In contrast to Buffett, Fed Chairman Powell said in his press conference following the recent Fed meeting that the economy was experiencing solid growth and prospects of declining inflation. Powell’s assessment suggests that the Fed Chairman is out of touch with reality or deliberately disassembling. Either way, I find Powell’s reassurance more jarring than reassuring.

For those who might think that nonagenarians are unwarrantedly disposed to pessimism, I will counter with just a few easy-to-understand numbers that show you otherwise. Some of these points I have discussed in previous blogs, while others are in the “to come” variety.

What changed in America led to a bearish turn by the world’s greatest ever investor and the need for our number 1 policy maker to make believe America is still at the top of his game? The world has become a much more volatile place. Specifically, the animosity between the West and what is referred to as the global South, most notably BRICS, in which China and Russia have become leading global challengers to U.S. hegemony. Wars, hefty tariffs, and sanctions unfortunately characterize this intense rivalry. Given that BRICS will likely dominate the production and distribution of critical resources, supply chains ranging from energy to semiconductors will likely be at risk for the foreseeable future. Risk to supply chains will be accentuated by resource scarcities, which will result from growth in developing economies.

This challenge from the South and East comes while America’s 50-year slide has accelerated sharply. The decline was relatively moderate from the early 70s to the beginning of the new century. Since the new millennium, however, the decline has been accelerating. The table reveals a terrible truth about this once-great country. The table displays the affordability of necessities, food, health care, transportation, and shelter. The table shows that in 2000, the median household income was $41 thousand, while necessities cost about $34,500, just shy of 85% of the median income.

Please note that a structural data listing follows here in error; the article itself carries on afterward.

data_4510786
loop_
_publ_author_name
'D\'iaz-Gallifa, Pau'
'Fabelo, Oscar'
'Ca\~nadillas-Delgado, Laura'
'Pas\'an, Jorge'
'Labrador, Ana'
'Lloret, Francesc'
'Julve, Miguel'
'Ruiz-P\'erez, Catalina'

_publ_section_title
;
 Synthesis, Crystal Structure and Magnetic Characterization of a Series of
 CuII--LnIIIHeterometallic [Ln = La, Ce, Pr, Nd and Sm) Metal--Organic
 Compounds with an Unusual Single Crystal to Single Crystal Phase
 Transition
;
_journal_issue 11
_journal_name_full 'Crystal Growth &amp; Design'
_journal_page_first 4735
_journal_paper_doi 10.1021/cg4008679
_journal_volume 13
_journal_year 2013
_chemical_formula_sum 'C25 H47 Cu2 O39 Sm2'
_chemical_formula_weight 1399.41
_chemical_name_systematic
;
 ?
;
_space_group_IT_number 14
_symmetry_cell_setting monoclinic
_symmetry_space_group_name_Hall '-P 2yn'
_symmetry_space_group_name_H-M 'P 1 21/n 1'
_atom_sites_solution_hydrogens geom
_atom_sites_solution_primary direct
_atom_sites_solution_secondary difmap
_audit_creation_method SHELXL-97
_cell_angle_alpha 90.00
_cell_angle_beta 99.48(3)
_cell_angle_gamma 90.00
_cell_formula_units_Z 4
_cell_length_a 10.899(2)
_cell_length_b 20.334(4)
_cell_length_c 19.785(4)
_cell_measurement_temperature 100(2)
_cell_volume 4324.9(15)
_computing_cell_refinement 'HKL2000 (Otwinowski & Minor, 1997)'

Now, flash forward to 2023; you can see in our table that the median family income is about 84% to about $74,500. Using well-respected measures of inflation for each of the four categories of necessities, we find the total cost is $93,000, or about 124% of the median income. This means the family at the 50th percentile can no longer afford these necessities.

Their choices are to go into debt or do without. Most families choose some combination. The family income needed to afford necessities, about $95, suggests only the upper 40% of households can cut. Bear in mind that this cut just includes life’s necessities. That means it ignores education, debt repayments, vacations, and many other things that many of us still take for granted.

This kind of data about limited access to life-sustaining products and services goes hand in hand with the extraordinary statistics about life expectancy.

According to the World Bank, as of 2021, it has declined about one year for Americans in this century. We have the lowest life expectancy of any major developed country, where the average is about 80 years, and many developing countries, such as China, whose life expectancy now exceeds ours by about two years.

Declining life expectancy and limited access to necessities are part and parcel of an unholy trinity. The third part is a society characterized by extreme inequalities. Of the plethora of statistics that speak to this issue, disparities in wealth stand out. According to recent statistics, the top 1% controls nearly 31% of the nation’s wealth, while the top 10% controls close to 70%. The bottom 50% holds less than 1-1/2 percent.

Inequalities of this sort lead to a vicious circle that rarely ends with a whimper. The rich get dibs on all the good material things in life, while the poor, who lack full access to everything from health care to good schools, get even more inadequate. A significant consequence of a society driven solely by money is that the best no longer rise to the top. Moreover, money buries societal goals and the ideas it takes to achieve that goal. With money in the driver’s seat, history teaches it is only a matter of time before the car crashes and a bloody mess ensues, as there always comes a time when all the money in the world is overmatched by coherent competitors who have built their societies as meritocracies.

Our control of the printing presses is no longer enough of a weapon to keep us on top. The proof is in front of us. In the Ukraine war, all the money, sanctions, and Western weaponry and military technology have been poorly lost, leaving in its wake an EU in total disarray and an America with so much debt that diehard American voter Warren Buffett is buckling up.

Editors Note: This story originally appeared within the pages of Stephen Leeb’s own website. Dr. Stephen Leeb’s material is republished in Long Island Guide with his explicit permission.